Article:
Etymology
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Permian 

1841, "pertaining to the uppermost strata of the Paleozoic era," named by British geologist Sir Roderick Impey Murchison (1792-1871) for the region of Perm in northwestern Russia, where Murchison had studied rocks from this epoch. His original definition of the rock system was somewhat broader in each direction, chronologically, than the current one.

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Bow bells (n.)
"born within the sound of Bow Bells" is the traditional (since early 17c.) definition of a Cockney; the reference is to the bells of the church of St. Mary-le-Bow in London's Cheapside district. A church or chapel probably stood there in Anglo-Saxon times, and has been rebuilt many times (it was last destroyed in a 1941 air raid); the bells were noted for their sound from 16c., and a great bell hung there from 1762 to 1941. The church was noted from medieval times for its arches, hence the name, from bow (n.1).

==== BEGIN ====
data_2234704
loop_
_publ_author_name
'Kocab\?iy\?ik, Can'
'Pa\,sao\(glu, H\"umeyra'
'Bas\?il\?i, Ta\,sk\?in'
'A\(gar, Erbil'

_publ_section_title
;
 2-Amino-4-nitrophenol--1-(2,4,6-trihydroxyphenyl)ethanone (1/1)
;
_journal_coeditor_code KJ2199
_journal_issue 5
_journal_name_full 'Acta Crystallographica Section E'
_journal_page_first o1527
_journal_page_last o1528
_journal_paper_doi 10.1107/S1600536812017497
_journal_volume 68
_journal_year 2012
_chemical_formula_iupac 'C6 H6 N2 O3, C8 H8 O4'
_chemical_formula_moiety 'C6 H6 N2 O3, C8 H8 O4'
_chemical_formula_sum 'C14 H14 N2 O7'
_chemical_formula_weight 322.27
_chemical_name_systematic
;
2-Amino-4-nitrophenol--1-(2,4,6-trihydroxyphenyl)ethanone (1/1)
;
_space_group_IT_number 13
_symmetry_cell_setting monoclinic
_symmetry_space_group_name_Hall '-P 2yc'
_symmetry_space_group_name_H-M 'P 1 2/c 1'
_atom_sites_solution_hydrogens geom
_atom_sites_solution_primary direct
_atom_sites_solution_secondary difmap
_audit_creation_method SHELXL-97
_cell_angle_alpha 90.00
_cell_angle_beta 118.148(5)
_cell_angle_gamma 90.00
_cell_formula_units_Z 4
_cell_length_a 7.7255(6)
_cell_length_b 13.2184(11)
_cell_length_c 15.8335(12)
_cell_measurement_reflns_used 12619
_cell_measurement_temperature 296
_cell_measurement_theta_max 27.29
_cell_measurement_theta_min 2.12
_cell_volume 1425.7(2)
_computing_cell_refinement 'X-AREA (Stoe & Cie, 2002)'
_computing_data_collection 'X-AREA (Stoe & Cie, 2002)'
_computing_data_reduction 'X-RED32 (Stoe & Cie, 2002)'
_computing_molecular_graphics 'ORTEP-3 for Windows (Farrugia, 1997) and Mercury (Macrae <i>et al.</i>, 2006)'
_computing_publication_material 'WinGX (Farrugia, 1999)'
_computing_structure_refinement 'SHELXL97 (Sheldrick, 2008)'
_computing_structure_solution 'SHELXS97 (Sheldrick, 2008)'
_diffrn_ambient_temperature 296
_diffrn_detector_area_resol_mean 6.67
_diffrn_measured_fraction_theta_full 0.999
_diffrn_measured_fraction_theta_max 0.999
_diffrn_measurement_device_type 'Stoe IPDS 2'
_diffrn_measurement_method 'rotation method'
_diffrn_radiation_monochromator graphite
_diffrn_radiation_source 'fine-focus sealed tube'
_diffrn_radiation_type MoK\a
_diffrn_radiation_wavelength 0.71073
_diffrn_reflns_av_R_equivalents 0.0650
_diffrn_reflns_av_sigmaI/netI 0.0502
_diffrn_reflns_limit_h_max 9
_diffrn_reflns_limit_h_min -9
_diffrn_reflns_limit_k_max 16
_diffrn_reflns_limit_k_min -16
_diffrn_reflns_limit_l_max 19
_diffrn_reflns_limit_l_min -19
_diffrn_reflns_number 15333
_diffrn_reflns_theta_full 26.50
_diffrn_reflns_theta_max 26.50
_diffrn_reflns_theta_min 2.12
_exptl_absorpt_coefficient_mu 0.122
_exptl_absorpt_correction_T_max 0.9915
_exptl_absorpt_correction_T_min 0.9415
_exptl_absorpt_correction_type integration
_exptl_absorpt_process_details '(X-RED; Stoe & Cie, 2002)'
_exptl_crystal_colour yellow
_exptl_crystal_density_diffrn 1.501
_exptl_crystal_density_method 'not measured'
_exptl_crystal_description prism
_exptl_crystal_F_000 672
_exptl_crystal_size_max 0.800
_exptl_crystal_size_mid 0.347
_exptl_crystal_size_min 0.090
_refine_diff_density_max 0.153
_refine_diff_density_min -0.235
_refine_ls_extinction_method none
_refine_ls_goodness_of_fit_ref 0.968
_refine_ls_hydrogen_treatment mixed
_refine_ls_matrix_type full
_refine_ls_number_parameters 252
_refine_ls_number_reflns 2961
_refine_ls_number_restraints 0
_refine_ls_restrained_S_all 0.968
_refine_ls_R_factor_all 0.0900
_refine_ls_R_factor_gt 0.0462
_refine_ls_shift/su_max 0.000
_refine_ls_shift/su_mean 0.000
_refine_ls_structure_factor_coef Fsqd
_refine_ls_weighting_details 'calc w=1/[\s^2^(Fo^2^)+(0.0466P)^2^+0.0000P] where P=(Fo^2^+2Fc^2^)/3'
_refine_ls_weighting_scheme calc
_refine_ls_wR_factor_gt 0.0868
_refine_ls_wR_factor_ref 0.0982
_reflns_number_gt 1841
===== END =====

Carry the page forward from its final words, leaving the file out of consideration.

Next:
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Welsh (adj.)
Old English Wielisc, Wylisc (West Saxon), Welisc, Wælisc (Anglian and Kentish) "foreign; British (not Anglo-Saxon), Welsh; not free, servile," from Wealh, Walh "Celt, Briton, Welshman, non-Germanic foreigner;" in Tolkien's definition, "common Gmc. name for a man of what we should call Celtic speech," but also applied in Germanic languages to speakers of Latin, hence Old High German Walh, Walah "Celt, Roman, Gaulish," and Old Norse Val-land "France," Valir "Gauls, non-Germanic inhabitants of France" (Danish vælsk "Italian, French, southern"); from Proto-Germanic *Walkhiskaz, from a Celtic tribal name represented by Latin Volcæ (Caesar) "ancient Celtic tribe in southern Gaul."

As a noun, "the Britons," also "the Welsh language," both from Old English. The word survives in Wales, Cornwall, Walloon, walnut, and in surnames Walsh and Wallace. Borrowed in Old Church Slavonic as vlachu, and applied to the Rumanians, hence Wallachia. Among the English, Welsh was used disparagingly of inferior or substitute things (such as Welsh cricket "louse" (1590s); Welsh comb "thumb and four fingers" (1796), and compare welch (v.)). Welsh rabbit is from 1725, also perverted by folk-etymology as Welsh rarebit (1785).
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